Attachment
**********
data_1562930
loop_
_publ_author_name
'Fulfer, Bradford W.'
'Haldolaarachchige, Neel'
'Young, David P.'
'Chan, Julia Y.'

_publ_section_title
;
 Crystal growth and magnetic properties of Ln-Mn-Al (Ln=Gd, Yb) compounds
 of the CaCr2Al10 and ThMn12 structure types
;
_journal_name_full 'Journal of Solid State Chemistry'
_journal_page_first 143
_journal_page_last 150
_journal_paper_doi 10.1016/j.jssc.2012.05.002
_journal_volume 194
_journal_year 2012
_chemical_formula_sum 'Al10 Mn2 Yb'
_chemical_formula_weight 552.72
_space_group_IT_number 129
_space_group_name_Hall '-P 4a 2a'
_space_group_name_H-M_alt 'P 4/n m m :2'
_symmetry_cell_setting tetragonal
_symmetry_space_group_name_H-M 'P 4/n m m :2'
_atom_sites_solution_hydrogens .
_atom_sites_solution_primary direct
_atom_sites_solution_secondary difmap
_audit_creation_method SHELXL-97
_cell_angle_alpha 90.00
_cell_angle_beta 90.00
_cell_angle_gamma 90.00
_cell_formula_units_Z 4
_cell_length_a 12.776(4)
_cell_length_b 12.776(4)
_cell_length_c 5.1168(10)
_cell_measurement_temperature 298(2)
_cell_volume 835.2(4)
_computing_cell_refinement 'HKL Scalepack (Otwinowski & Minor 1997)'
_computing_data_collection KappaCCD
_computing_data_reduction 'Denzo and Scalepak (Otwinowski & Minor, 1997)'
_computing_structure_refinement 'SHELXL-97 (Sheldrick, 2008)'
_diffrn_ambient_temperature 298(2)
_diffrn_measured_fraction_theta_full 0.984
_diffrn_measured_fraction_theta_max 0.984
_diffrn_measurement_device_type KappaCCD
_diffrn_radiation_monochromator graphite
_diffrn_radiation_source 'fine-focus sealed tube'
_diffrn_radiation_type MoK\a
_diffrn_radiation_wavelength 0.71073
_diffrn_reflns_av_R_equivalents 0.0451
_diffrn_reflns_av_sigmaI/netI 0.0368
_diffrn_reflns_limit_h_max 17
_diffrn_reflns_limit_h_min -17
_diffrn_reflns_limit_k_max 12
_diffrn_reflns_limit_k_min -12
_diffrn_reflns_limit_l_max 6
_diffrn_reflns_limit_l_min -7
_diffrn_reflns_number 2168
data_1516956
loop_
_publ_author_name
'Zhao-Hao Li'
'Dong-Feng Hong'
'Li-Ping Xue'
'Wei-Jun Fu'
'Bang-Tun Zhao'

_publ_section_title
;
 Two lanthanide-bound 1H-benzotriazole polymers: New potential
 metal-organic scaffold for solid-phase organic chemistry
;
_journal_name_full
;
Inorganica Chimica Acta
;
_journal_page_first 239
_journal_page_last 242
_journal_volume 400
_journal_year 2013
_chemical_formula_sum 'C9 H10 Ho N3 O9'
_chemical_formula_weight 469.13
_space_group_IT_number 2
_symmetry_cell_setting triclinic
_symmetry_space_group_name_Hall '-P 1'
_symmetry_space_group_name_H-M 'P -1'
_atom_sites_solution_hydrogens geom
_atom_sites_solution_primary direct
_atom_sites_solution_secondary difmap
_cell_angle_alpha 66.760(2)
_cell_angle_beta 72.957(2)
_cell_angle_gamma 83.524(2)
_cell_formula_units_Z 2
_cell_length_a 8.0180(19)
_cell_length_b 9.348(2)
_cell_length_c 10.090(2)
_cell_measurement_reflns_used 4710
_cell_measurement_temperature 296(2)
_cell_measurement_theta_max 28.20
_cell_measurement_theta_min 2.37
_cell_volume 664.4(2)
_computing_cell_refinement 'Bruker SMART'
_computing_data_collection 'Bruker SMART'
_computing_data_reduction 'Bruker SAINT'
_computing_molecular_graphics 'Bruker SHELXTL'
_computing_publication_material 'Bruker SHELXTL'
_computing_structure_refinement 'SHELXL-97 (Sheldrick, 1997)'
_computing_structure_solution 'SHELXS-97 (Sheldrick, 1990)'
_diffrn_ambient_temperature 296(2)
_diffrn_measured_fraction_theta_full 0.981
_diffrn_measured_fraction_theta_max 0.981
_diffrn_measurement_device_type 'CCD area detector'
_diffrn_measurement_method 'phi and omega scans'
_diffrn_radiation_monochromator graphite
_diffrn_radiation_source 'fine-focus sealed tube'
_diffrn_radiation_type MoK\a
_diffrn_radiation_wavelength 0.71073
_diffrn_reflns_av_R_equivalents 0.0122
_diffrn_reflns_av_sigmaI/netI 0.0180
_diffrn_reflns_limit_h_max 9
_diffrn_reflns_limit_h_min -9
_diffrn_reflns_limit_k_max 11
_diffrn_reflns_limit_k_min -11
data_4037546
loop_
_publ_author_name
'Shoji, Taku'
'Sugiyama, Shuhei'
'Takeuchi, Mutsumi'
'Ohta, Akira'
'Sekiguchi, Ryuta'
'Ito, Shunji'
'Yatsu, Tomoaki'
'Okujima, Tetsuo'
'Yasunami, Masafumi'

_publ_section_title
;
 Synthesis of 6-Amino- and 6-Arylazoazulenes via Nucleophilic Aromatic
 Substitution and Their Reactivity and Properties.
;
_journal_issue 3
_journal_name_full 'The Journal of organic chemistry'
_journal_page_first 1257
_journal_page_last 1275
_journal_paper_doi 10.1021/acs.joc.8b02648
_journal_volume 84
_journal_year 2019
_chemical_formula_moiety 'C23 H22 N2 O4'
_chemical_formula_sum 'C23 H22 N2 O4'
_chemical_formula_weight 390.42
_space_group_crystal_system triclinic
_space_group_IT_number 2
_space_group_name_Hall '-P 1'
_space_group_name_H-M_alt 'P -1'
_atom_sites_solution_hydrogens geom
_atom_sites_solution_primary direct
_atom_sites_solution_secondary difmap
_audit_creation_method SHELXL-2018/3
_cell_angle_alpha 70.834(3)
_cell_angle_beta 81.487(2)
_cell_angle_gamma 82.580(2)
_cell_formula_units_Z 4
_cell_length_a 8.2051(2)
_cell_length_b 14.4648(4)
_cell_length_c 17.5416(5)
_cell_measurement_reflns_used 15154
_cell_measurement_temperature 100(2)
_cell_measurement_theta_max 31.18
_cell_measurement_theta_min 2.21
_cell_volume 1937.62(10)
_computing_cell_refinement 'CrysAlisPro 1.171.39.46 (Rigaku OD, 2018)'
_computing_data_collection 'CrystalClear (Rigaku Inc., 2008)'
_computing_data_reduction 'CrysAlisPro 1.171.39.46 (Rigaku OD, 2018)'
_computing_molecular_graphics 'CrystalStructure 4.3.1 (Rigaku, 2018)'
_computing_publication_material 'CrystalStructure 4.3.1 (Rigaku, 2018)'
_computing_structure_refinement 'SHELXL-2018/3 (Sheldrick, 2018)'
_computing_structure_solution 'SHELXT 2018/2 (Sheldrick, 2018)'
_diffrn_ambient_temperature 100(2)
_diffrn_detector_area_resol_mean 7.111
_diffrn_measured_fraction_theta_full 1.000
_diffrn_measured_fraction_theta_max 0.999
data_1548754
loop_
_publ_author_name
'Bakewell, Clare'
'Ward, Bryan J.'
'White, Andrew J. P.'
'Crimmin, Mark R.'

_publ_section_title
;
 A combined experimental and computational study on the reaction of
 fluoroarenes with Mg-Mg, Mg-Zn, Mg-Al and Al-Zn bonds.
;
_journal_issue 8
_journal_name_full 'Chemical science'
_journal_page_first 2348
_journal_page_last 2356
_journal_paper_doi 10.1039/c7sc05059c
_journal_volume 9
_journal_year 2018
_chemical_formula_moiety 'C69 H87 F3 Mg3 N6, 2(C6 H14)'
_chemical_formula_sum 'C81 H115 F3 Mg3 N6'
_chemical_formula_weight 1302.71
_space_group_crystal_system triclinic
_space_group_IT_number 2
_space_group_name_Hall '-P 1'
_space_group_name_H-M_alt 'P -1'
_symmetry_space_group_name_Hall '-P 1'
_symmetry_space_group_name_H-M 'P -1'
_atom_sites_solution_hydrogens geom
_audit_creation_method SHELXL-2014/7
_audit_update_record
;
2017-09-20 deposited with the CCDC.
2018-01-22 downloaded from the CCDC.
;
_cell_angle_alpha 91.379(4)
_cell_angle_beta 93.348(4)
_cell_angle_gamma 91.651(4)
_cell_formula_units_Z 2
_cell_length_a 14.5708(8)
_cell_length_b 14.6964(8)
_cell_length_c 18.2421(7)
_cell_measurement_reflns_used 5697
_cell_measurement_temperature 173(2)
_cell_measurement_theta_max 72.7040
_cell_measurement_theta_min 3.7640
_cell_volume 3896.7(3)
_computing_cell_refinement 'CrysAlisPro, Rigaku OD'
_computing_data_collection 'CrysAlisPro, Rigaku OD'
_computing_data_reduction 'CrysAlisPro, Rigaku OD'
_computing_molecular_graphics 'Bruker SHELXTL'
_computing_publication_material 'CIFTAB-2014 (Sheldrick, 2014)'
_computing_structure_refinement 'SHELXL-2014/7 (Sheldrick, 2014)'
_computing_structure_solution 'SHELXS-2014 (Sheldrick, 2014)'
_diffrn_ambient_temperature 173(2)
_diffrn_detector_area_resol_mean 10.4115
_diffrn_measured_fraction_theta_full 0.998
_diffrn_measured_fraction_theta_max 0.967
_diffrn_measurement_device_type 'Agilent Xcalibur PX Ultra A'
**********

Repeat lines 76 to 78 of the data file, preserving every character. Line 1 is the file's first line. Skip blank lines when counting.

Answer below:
;
_journal_page_first 239
_journal_page_last 242